A lot people, maybe even most people, wish they were someone else at some point in their lives for the reasons you named: It's a way to dis-empower and devalue yourself as a person. You're perfectly fine as you are, more or less. If there's something you are insecure about or don't like, work on that.
Yeah, if no one was us, who would we be? They're terrified to find out.
Why did you want to work with Iggy Pop on that song?
Right? A veteran and a free spirit. I met him years ago in L.A. But it wasn't like we hung out. I asked him and David Bowie to sing on that part because of the song, I believe, that Iggy produced, "Heroes." I also wanted Lou Reed, but I didn't actually put that crow out. He just went in and did his thing, and I heard it, and it was great. I asked him to come back in because one of the lines wasn't done. So he went back in. I used to have his number, and we texted back and forth and left voice mails. He's a cool dude.
In that recent interview you did with Interview, you said it's important for a woman like you to feel protected. Why is that?
I think I wasn't really held by my parents. It's a simple thing, but women I've known that I've talked to, toward whom their parents were cool [toward them growing up tend not to have healthy relationships]. I have healthy male friendships now, but I don't think I've had a healthy male relationship.
I think that comes from not having that father figure and a sense of protection. Sometimes you just need that hug or something [from someone you can trust]. That's the whole problem, people not talking about that shit. They don't teach you that fundamental, interpersonal stuff in school.
Is there anything you have found helpful to calm and relax yourself as a performer?
Yeah, try incense before and during...People think I'm just stopping sometimes, but I am noticing shit ain't working out, and I just want to do a good job. When I'm with a band, I can go straight through everything because I don't have to play any instruments. I think when it's going good, just enjoy it when it's good, because it's going to get bad at some point.
If you don't have a band playing behind you, you have to keep your focus on your instrument. You have a responsibility to the people that came in, so when the show is going good, just enjoy that part when you can. Or you can try to make jokes. Try to smile. It might trick people [into thinking you're joking].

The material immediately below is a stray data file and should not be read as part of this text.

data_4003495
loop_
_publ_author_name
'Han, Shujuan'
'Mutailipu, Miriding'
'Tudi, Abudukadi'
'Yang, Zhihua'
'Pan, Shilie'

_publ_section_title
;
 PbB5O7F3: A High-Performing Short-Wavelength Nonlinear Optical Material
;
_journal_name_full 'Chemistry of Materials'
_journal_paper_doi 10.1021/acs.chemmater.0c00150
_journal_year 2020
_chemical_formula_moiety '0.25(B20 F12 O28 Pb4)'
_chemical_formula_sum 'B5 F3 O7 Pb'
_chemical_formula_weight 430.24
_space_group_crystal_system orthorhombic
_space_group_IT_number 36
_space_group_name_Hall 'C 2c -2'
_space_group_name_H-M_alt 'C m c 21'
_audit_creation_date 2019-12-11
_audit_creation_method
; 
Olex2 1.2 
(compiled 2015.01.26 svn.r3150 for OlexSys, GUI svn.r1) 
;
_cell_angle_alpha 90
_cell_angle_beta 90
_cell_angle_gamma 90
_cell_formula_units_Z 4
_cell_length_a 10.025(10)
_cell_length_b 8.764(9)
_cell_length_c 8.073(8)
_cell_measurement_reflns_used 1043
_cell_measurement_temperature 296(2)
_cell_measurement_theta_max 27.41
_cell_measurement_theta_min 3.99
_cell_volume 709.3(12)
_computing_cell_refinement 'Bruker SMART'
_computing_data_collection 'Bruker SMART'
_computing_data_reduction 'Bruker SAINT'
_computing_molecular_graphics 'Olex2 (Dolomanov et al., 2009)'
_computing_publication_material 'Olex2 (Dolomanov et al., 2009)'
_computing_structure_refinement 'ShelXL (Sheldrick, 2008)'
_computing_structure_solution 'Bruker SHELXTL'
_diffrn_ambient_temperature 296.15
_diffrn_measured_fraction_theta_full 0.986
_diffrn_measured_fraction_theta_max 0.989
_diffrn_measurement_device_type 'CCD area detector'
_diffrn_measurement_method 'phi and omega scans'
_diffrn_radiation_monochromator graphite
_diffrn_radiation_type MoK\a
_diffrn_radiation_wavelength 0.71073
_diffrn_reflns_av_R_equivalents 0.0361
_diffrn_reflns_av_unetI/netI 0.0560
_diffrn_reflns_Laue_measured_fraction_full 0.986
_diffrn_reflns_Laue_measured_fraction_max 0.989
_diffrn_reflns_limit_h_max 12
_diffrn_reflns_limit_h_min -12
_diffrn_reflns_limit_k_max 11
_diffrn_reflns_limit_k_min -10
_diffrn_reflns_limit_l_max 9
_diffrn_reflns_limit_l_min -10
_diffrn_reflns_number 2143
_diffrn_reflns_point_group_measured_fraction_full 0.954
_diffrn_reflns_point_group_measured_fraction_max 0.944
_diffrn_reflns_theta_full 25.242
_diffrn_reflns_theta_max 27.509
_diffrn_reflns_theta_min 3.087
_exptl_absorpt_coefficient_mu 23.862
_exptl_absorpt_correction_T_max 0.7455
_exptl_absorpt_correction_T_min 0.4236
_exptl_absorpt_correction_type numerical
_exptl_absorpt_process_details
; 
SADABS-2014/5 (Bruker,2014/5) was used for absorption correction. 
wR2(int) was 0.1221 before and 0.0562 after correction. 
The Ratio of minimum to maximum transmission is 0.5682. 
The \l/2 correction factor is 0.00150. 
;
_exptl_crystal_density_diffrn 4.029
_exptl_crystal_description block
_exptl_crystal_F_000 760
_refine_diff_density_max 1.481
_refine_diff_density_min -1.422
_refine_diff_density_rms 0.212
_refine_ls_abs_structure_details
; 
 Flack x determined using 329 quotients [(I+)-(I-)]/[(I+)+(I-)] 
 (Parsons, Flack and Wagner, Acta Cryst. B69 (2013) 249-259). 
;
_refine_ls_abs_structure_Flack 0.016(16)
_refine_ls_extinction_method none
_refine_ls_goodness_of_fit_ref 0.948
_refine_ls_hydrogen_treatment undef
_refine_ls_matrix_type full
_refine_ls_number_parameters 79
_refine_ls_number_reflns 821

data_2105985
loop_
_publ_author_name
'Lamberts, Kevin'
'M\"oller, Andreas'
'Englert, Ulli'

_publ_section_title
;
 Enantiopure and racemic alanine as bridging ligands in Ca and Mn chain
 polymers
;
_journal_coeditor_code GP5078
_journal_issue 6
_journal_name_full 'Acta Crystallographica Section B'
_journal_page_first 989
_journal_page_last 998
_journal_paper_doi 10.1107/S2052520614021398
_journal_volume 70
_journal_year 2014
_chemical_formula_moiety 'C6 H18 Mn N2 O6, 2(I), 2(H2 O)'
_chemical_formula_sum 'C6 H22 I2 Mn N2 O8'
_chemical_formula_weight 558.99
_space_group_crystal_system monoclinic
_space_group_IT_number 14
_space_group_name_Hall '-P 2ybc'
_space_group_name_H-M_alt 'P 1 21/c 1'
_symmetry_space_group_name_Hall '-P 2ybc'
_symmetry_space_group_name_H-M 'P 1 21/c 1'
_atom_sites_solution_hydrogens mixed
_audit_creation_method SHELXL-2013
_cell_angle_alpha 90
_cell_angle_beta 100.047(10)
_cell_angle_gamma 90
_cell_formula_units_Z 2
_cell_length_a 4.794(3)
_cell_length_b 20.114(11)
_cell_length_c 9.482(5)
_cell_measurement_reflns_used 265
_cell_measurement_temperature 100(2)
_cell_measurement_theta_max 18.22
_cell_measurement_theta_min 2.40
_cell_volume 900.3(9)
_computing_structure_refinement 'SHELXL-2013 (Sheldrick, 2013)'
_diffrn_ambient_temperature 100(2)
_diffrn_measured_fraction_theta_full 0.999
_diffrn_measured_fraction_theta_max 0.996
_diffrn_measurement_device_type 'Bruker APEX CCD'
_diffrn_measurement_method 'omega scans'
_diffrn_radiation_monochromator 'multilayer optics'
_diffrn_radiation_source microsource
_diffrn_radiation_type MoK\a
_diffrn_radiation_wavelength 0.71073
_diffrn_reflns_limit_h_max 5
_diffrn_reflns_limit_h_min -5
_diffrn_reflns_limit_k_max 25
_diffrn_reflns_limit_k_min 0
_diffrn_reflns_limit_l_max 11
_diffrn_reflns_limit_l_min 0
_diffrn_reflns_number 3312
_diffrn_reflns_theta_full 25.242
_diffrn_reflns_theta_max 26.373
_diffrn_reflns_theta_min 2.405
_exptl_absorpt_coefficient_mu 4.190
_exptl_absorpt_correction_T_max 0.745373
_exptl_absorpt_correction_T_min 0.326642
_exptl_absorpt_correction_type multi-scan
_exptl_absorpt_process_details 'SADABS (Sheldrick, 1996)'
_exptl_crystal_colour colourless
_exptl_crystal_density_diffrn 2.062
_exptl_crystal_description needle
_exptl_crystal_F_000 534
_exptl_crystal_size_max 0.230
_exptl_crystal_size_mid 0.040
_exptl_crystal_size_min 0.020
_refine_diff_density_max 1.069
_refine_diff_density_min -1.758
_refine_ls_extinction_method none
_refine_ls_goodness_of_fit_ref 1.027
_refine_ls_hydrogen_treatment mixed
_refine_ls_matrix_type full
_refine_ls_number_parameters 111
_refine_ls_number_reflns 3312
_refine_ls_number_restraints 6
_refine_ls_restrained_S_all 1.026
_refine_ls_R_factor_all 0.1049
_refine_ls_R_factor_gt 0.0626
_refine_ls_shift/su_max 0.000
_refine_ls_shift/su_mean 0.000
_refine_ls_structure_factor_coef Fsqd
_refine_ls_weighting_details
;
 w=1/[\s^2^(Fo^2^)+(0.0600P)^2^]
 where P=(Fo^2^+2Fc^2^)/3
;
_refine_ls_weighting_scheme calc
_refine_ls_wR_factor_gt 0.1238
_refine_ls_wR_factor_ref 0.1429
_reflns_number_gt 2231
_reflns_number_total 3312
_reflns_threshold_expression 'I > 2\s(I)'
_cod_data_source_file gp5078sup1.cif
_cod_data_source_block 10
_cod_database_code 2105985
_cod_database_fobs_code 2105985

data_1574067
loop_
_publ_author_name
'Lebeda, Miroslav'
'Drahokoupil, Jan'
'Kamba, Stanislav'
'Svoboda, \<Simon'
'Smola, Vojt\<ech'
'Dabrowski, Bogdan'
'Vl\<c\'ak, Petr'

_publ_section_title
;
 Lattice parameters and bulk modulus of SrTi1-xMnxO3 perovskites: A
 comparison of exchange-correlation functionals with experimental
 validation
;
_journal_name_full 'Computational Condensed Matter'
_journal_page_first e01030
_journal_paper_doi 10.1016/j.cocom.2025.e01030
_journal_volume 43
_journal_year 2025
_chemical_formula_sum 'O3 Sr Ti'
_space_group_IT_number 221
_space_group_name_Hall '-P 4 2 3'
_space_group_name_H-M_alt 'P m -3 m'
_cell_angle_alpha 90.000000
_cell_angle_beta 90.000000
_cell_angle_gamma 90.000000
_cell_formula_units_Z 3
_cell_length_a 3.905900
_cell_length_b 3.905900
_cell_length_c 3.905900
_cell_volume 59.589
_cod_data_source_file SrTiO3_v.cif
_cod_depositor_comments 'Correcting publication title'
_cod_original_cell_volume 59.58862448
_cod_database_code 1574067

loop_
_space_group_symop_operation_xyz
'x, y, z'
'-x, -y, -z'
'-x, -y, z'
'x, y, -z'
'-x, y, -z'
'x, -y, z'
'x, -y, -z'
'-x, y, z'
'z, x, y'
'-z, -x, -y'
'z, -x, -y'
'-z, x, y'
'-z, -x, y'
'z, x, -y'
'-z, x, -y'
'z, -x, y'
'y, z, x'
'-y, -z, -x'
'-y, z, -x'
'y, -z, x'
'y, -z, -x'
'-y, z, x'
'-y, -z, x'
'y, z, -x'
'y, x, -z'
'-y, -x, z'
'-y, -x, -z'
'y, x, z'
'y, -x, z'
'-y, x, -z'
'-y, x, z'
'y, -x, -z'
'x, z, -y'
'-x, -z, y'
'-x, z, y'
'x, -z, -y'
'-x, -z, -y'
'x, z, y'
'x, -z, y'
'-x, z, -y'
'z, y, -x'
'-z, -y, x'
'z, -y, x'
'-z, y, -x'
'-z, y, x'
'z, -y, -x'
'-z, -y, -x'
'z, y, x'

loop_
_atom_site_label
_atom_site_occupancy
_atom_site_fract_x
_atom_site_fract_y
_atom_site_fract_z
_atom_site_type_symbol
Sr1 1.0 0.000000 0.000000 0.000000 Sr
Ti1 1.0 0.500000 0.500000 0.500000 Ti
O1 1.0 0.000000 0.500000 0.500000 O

As a spontaneously creative person do you find you approach your live performances the same way you approach your recordings, which seem a bit off the cuff?
Yeah, absolutely. Not the Sun record. I went over it and went over it, and I had no idea what I was doing, so that was true. I think that's how most people make stuff up, not knowing where they're going. But with live shows, not when I have a band with me. Well with the last band it was pretty much impossible because we had downloaded effects using MIDI, and you could easily make a mess out of it. But in the past, like with the Dirty Delta Blues Band, we were able to make shit up. But the more I've been playing with bands, it has been more and more difficult to go and do something different. I'm sure that has to do with me.
So nothing Bob Dylan style, where you can tell the musicians to switch musical styles for that show.
That would be great. I just haven't had that kind of band.
You saw ABC No Rio many years ago. What kind of stuff did you see there?
Oh, man, that was the first show I saw when I moved to New York City! It was a lot of different people, so I don't remember all their names anymore. There was a guy that played saxophone and a Japanese woman that danced pretty much naked. It was small room upstairs with bright lights and folding chairs. I remember Rick [Brown] of Fish & Roses. A lot of local free jazz people.